With the lead down to three and less than two minutes remaining, James made a 16-foot floating bank shot that pushed the Heat lead back to 96-91 with 1:25 to play.

After clamping down and forcing the Thunder into three misses in the next possession, a Bosh dunk on a high pick-and-roll with Wade gave Miami a seven-point lead with 54 seconds remaining.

But the Heat let Oklahoma City back in the game when Durant drove for an easy basket and Wade lost the ball, resulting in a Durant three-pointer with 37 seconds remaining and setting up the hectic final half minute.

Wade had the last laugh after hearing about how his game was deteriorating and how he had lost a step, at least, the last two days. Wade looked sapped in Game 1 after struggling through the Eastern Conference finals against Boston. But Wade was defiant, saying he was still making an impact even as his shooting percentage kept falling.

Finally, for the first time since the Indiana series, Wade truly was impactful shooting 10-of-20 and making several crucial plays down the stretch despite his turnover that allowed the Thunder to pull to within two.

With Bosh back in the starting lineup for the first time since suffering an abdominal strain on May 13, the Heat started fast, racing to a 17-point lead in the first quarter as the Thunder missed 11 of its first 12 shots.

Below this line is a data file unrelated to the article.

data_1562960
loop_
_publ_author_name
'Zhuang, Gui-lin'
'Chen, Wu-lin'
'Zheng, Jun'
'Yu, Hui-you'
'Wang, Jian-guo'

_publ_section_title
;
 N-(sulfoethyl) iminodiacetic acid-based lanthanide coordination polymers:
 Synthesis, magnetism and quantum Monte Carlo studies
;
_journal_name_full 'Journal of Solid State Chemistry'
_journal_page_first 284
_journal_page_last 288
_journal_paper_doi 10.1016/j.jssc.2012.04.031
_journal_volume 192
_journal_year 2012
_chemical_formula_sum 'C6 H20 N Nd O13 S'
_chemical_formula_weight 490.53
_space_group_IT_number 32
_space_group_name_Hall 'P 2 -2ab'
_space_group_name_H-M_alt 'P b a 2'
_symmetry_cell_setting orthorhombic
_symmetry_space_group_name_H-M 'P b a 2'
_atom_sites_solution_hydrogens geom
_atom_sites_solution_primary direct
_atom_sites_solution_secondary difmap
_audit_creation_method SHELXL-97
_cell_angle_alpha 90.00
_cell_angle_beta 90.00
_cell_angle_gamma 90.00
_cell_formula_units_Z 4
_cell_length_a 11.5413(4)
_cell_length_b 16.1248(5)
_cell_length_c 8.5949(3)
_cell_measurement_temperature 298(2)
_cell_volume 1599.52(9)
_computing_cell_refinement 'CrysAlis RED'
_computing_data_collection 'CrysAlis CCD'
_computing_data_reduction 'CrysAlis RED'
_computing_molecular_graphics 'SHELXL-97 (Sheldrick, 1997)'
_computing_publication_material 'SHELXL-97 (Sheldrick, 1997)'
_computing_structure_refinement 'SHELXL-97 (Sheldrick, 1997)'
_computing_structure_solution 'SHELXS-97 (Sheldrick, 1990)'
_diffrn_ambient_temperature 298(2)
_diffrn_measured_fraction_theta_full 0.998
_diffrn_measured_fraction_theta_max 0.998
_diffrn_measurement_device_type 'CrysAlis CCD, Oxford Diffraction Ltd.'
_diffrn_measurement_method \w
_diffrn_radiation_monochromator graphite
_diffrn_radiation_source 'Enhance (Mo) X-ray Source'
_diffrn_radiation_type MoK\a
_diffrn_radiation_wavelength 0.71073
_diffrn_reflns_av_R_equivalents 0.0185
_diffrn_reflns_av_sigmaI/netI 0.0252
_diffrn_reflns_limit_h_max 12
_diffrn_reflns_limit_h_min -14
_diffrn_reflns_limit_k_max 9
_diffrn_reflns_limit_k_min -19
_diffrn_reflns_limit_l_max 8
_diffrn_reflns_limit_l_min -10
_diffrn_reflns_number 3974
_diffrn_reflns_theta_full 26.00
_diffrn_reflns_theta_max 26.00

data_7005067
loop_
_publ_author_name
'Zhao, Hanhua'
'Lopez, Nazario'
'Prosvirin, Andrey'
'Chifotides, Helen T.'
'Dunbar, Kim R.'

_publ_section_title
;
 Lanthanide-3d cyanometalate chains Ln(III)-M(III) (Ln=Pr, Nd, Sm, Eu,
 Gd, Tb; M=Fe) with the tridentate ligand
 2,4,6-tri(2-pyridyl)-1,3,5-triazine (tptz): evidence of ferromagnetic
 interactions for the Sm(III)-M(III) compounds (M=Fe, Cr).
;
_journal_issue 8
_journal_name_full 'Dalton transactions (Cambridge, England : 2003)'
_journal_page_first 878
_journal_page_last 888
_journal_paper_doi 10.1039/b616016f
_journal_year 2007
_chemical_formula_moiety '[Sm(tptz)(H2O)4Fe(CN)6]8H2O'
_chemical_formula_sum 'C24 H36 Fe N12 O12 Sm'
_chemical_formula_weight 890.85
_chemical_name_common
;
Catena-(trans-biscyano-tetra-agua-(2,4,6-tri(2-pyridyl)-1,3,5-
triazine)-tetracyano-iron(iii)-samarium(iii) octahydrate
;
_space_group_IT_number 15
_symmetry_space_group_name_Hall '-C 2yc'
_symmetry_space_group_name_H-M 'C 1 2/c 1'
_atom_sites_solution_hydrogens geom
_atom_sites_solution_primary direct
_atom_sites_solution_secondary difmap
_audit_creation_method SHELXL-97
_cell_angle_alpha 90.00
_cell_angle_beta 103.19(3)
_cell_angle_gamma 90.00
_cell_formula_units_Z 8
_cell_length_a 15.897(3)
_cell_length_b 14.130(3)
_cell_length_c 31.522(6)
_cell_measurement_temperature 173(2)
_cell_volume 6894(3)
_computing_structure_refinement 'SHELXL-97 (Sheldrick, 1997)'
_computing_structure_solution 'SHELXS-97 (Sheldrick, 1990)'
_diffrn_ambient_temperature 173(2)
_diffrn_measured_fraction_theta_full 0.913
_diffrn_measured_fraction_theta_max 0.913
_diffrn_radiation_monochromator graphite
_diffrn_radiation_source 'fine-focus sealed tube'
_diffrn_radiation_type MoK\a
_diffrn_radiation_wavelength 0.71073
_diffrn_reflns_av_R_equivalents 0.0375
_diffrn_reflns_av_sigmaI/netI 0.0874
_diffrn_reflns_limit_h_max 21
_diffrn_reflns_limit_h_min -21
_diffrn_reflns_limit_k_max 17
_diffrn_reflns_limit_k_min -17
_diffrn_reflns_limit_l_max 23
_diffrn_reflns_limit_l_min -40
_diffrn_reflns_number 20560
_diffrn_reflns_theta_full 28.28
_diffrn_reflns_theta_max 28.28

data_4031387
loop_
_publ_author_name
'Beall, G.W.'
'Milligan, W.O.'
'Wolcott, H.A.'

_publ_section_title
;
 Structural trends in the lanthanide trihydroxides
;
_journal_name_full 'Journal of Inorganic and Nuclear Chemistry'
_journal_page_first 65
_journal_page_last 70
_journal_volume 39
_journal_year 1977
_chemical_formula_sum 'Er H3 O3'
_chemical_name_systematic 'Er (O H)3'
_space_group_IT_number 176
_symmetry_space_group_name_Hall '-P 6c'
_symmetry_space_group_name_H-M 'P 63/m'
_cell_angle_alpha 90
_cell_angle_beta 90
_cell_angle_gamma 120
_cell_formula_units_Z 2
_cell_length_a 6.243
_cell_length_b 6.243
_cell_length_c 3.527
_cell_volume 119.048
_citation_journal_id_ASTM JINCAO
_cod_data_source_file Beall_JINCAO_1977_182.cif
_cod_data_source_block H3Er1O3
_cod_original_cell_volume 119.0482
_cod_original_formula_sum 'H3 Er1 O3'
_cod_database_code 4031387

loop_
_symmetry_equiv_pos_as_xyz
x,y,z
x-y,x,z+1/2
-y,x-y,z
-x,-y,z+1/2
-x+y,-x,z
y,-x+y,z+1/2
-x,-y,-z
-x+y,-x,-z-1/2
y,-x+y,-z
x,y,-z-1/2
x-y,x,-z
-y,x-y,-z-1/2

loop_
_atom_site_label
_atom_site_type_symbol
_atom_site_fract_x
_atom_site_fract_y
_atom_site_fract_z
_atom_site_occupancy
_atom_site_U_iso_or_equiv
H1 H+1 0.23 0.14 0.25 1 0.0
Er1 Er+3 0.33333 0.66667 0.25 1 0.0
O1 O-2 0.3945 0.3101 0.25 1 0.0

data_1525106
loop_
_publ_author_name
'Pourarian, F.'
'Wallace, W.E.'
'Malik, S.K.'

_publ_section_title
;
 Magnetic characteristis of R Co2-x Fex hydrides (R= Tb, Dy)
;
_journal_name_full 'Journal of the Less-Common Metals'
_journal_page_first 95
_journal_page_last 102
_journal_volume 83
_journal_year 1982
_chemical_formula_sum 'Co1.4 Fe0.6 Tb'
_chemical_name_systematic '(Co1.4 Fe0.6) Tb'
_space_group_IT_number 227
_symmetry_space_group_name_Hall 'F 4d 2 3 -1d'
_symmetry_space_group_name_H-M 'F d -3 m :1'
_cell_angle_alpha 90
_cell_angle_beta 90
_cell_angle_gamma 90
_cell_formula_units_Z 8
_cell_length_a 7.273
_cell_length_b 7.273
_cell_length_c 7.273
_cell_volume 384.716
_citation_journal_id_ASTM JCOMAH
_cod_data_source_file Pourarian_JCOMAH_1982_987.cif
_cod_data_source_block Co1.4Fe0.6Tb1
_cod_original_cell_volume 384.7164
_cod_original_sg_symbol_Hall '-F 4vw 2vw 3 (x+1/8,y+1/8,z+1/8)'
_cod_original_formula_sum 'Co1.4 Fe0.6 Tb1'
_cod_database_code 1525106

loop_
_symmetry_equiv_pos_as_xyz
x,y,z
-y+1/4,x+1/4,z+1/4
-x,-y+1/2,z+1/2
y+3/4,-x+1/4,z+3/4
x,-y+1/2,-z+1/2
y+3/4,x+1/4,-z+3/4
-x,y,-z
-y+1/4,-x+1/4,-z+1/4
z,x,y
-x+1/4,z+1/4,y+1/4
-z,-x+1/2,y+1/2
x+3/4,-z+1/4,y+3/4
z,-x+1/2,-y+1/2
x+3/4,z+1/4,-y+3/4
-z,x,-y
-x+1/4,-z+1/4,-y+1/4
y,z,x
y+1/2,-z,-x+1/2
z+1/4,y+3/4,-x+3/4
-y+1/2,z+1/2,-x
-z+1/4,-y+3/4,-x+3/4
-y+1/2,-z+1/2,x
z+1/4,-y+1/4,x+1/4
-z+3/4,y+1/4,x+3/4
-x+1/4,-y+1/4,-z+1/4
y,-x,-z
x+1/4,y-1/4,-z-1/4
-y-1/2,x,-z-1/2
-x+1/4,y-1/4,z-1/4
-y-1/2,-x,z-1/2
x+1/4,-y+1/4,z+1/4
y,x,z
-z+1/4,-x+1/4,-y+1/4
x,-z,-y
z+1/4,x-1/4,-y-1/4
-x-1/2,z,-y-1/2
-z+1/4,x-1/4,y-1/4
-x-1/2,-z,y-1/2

Bosh replaced Udonis Haslem from the lineup that had started the past four games, making the Heat's seventh different starting lineup of the playoffs.

Bosh had come off the bench for the past four games after missing nine games.

The Heat led 18-2 with help from Bosh, who promised to be more aggressive and delivered, twice being fouled in the early minutes taking the ball to the basket, once making the shot.

Everything seemed to be going the Heat's way when Durant picked up his second foul with 3½ minutes remaining in the half and came out of the game despite

waving off Brooks.

The Heat, though, could not take advantage and had its lead reduced to 27-15 by the end of the quarter.

Spoelstra used more players in the first quarter than he had in all of Game 1, including James Jones and rookie Norris Cole, neither of whom played in the opener. Spoelstra even went to a Mario Chalmers-Cole backcourt for several short stretches.

Westbrook picked up his second foul late in the first quarter, the first time all season Durant and Westbrook both had two fouls in the first quarter.

Each time the Thunder started to chip away the Heat responded. Oklahoma City cut the deficit to eight points midway through the second quarter and Miami responded with five consecutive points, including a Battier three.

A few minutes later the Heat lead was back down to 10 and the Heat answered with seven consecutive points, capped by a Chalmers three-pointer.

While the Heat had Wade, James and Bosh in double figures in the first half, the Thunder relied on Harden, who had 17 points. Durant and Westbrook were a combined 5-of-19 in the half.